He reflected on the “Röhm Putsch” of 1934, which was in fact the cold-blooded murder of the SA leadership and other persons, as the disempowerment of the SA and the simultaneous increase in power of the SS under Himmler. Ronneberger did not experience the burning of books in 1933 through his own eyes, but only through media coverage. He felt “uncomfortable” about it (Ronneberger 1989, p. 62), but comforted himself with the fact that such phenomena had occurred again and again during revolutions. He found the “night of broken glass” (Reichskristallnacht), the night, in which National Socialists destroyed and plundered Jewish businesses and institutions, “annoying”, so he later reconstructed his emotions of that time. But even then it was clear to him that the officially stated occasion, the murder of a German diplomat by a Jew in France, was a pure pretext. He reflected that even then he was “not an active anti-Semite”, although he was quite aware of certain “fears of contact” with Jews (Ronneberger 1989, p. 69).
His 1989 reconstructed attitude to parliamentarianism in the 1930s is reflected in the following quote:
We were convinced that parliamentarianism was at an end and believed we could show this in the malaise in neighbouring European countries. The ‘leader state’ therefore seemed to us to be a thoroughly modern alternative pointing into the future
(Ronneberger 1989, vol. I, p. 80).
Ronneberger told that he had participated only once in the Nuremberg Reich Party congresses, probably in 1937. He had to look after student delegations from abroad and was impressed by the spectacle of a “light dome”.
Ronneberger’s Relationship to National Socialism II
His inner attitude towards National Socialism was based on a “national attitude”, which Ronneberger also ascribed to many Germans in retrospect: “It is easy to say that in very broad strata of the bourgeoisie of any provenance it was simply part of the good tone to be national.” (Ronneberger 1989, p. 77 – emphasis in the original).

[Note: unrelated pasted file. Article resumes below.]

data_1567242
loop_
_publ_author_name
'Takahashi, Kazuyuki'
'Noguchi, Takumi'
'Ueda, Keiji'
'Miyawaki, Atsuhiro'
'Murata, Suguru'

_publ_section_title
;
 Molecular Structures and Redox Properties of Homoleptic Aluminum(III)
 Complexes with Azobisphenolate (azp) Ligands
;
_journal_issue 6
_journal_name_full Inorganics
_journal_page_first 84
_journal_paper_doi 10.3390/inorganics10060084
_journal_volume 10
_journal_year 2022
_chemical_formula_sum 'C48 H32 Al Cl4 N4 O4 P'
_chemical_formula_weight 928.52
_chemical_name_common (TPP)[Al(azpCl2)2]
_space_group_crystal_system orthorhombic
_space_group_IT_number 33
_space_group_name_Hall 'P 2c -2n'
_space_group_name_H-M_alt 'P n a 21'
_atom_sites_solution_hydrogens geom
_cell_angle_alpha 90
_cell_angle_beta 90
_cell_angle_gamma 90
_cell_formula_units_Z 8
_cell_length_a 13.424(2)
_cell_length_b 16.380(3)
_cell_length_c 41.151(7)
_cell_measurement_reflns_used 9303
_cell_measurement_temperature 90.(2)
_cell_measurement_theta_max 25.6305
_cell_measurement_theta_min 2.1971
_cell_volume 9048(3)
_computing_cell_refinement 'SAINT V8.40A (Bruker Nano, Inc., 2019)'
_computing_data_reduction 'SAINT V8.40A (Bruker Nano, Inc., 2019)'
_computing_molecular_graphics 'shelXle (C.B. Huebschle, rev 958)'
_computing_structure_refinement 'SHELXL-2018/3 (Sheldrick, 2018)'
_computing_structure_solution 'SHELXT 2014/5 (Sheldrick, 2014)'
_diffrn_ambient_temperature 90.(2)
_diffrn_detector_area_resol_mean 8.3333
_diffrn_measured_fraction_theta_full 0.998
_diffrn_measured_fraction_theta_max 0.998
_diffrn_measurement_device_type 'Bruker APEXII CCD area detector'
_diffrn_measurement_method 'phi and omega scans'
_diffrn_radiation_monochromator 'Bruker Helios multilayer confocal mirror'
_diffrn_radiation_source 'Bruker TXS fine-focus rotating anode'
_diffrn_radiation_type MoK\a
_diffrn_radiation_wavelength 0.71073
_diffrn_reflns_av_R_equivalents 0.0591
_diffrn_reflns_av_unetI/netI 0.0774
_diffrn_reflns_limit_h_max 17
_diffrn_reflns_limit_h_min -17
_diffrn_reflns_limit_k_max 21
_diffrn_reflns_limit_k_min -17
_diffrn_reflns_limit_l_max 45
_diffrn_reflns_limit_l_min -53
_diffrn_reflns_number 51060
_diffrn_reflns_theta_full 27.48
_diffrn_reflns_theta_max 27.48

The idea of the “community of the people” (Volksgemeinschaft), i.e. “the overcoming of the division of the German people into many individuals, hostile and fighting groups, above all the division between the working class and the bourgeois society, capital” (cf. Ronneberger 1989, p. 81), he regarded retrospectively as the least outlandish idea. On the other hand, he could not make friends with the so-called leader principle: “But who determines the leaders, who recognizes the best, who uses them?” (Ronneberger 1989, p. 83). There were some doubts of Ronneberger about the National Socialist ideology and of course also about politics. Thus Ronneberger considered the invasion and smashing of Czechoslovakia in 1939 to be a “betrayal of the idea of the Volksgemeinschaft” (Ronneberger 1989, p. 82) and the “murder of millions of Jews [is] so incomprehensible that no one can really cope with it.” (Ronneberger 1989, vol. I, p. 92).
As far as the “question of guilt” is concerned, he reflected on collective and personal guilt and drew the following conclusion in retrospect:
At no time did I see myself as the culprit … No, in the search for a starting point for my personal guilt I did not find what I was looking for. What I did from 1933 to 1945 can be represented at any time in the sense of freedom of opinion. Only when you ask a person to be as smart in his youth as he was in old age would I perhaps be ashamed. But I think I would only have to do that if I hadn’t already begun to recognize the errors in the 1940s, i.e. between my 27th and 30th years of age. I have never slandered anyone, let alone denounced them, although there were more than enough opportunities. I did not harm anyone because of his attitude and I did not even reject him as an employee, although this would have been my duty. And I certainly didn’t indoctrinate anyone. I was surrounded by unlimited openness. Everyone who has worked under me in Munich and Vienna will gladly confirm this (and so it happened, as far as I had to claim it during the “denazification”).
(Ronneberger 1989, vol. I, p. 91ff.)
Ronneberger pointed out that he did not have to relearn anything in the field of his Southeastern European research and scientific publications after 1945, only “in my journalistic work in the Westdeutsche Allgemeine I had to acquire a different style, which began to develop under the influence of Anglo-Saxon journalism in general in Germany (sharp separation of news and commentary, reduction to the essentials and the essentials)”. (Ronneberger 1989, vol. 1, p. 92).
1 Especially concerning the Viennese period see also: Weber, Markus: Schritte aus dem Schatten. (On the History of the Institute of Journalism and Communication Studies at the University of Vienna). In: http://dreip.wordpress.com/ipkw/ (Blog) (available on 3 April 2012)